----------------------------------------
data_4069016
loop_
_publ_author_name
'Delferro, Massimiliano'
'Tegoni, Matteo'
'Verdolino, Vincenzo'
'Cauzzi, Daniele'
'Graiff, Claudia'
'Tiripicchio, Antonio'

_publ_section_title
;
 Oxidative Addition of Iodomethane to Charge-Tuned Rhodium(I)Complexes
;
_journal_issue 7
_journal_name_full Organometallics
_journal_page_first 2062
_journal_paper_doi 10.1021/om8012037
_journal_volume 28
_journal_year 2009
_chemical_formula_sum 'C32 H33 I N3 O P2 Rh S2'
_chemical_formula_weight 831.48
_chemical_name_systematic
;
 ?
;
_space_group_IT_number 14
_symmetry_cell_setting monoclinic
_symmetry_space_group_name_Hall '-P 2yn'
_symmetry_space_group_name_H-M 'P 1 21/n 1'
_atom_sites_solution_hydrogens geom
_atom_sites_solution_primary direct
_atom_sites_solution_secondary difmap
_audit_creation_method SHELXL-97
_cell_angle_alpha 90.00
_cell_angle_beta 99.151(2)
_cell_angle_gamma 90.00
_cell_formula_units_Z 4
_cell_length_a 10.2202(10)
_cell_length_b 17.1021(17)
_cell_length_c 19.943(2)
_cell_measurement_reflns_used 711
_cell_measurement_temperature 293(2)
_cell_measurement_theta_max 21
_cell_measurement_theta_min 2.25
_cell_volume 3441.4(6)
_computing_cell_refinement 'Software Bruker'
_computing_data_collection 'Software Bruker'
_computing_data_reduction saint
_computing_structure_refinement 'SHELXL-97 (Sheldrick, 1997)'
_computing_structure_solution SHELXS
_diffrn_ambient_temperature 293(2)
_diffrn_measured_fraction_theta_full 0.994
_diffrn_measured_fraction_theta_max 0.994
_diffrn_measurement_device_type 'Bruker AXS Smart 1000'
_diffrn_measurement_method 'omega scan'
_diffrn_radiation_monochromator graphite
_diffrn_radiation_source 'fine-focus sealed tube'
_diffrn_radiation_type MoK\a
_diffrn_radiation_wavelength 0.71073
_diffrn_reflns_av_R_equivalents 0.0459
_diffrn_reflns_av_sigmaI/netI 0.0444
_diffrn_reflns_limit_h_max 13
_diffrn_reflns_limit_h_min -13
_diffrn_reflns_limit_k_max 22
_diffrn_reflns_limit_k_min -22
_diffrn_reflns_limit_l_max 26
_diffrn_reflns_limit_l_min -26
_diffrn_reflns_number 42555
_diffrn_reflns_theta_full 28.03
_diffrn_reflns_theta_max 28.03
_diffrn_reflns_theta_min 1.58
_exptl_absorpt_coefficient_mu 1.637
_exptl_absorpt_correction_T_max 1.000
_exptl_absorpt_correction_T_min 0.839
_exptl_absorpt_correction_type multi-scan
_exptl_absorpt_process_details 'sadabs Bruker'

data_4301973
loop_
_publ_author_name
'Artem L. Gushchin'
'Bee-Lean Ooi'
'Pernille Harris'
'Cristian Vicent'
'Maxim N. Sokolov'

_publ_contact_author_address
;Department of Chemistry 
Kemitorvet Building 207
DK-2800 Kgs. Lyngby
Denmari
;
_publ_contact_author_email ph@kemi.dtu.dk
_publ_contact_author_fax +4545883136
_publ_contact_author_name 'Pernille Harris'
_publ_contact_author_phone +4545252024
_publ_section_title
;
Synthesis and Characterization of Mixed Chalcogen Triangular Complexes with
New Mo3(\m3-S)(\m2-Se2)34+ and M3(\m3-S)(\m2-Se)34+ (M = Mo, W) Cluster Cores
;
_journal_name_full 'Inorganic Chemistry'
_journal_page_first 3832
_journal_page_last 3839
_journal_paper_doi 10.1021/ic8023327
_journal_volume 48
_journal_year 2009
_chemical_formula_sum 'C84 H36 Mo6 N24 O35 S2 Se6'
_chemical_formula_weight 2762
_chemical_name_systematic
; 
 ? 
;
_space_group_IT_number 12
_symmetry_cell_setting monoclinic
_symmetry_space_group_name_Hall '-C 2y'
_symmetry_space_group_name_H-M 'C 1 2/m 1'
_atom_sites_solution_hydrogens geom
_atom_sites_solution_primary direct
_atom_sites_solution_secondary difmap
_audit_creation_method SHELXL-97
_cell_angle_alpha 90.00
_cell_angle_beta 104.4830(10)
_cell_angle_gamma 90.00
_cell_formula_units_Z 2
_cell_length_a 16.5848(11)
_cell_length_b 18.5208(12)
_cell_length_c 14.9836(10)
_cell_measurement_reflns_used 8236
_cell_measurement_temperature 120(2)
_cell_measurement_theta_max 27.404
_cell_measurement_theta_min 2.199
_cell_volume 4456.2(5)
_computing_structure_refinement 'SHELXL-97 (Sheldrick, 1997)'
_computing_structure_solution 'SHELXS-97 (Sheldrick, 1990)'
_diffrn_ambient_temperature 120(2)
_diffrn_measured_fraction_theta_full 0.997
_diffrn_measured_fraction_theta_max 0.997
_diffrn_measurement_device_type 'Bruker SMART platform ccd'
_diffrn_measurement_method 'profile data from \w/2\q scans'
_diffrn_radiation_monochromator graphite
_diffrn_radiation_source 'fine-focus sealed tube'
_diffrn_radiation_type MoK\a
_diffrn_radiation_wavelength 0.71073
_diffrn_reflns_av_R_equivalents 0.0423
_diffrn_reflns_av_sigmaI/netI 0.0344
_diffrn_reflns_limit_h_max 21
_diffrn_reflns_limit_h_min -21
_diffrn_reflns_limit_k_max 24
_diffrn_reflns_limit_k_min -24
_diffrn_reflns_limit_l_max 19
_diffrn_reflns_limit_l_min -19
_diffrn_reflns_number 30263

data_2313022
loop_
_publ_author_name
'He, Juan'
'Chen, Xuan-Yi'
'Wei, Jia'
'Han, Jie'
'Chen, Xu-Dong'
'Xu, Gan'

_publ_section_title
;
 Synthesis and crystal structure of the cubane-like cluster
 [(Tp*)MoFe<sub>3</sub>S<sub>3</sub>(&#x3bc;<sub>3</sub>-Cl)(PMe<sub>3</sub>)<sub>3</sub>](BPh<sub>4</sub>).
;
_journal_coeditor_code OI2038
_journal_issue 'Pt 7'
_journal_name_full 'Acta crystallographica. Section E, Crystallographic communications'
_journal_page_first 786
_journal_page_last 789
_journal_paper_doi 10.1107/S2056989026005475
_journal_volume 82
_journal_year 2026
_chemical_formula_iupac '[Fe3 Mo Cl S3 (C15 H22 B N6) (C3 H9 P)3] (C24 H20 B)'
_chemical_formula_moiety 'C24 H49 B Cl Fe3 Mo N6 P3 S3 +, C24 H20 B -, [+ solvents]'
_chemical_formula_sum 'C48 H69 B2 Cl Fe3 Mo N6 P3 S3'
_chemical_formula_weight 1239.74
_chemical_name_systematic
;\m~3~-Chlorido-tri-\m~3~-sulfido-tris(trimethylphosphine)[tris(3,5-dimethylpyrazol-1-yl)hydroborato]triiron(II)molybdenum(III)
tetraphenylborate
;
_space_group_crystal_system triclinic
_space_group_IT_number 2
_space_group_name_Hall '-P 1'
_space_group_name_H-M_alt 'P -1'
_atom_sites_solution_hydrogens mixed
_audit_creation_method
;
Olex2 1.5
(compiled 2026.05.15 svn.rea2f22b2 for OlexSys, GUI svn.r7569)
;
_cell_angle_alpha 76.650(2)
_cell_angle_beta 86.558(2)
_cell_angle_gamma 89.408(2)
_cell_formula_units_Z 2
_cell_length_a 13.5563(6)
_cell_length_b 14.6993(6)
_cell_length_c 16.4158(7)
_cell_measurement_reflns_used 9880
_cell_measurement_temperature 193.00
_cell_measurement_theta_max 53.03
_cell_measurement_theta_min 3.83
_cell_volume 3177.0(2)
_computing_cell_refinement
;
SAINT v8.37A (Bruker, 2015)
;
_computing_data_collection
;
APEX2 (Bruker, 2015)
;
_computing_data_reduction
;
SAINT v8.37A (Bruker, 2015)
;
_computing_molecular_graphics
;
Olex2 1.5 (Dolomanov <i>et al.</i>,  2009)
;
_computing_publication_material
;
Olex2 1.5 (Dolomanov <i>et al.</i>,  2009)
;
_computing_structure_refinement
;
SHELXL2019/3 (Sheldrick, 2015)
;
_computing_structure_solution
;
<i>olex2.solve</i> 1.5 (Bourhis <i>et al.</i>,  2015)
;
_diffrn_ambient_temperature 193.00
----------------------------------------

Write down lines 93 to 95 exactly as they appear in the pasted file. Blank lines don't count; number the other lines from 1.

_publ_contact_author_name 'Pernille Harris'
_publ_contact_author_phone +4545252024
_publ_section_title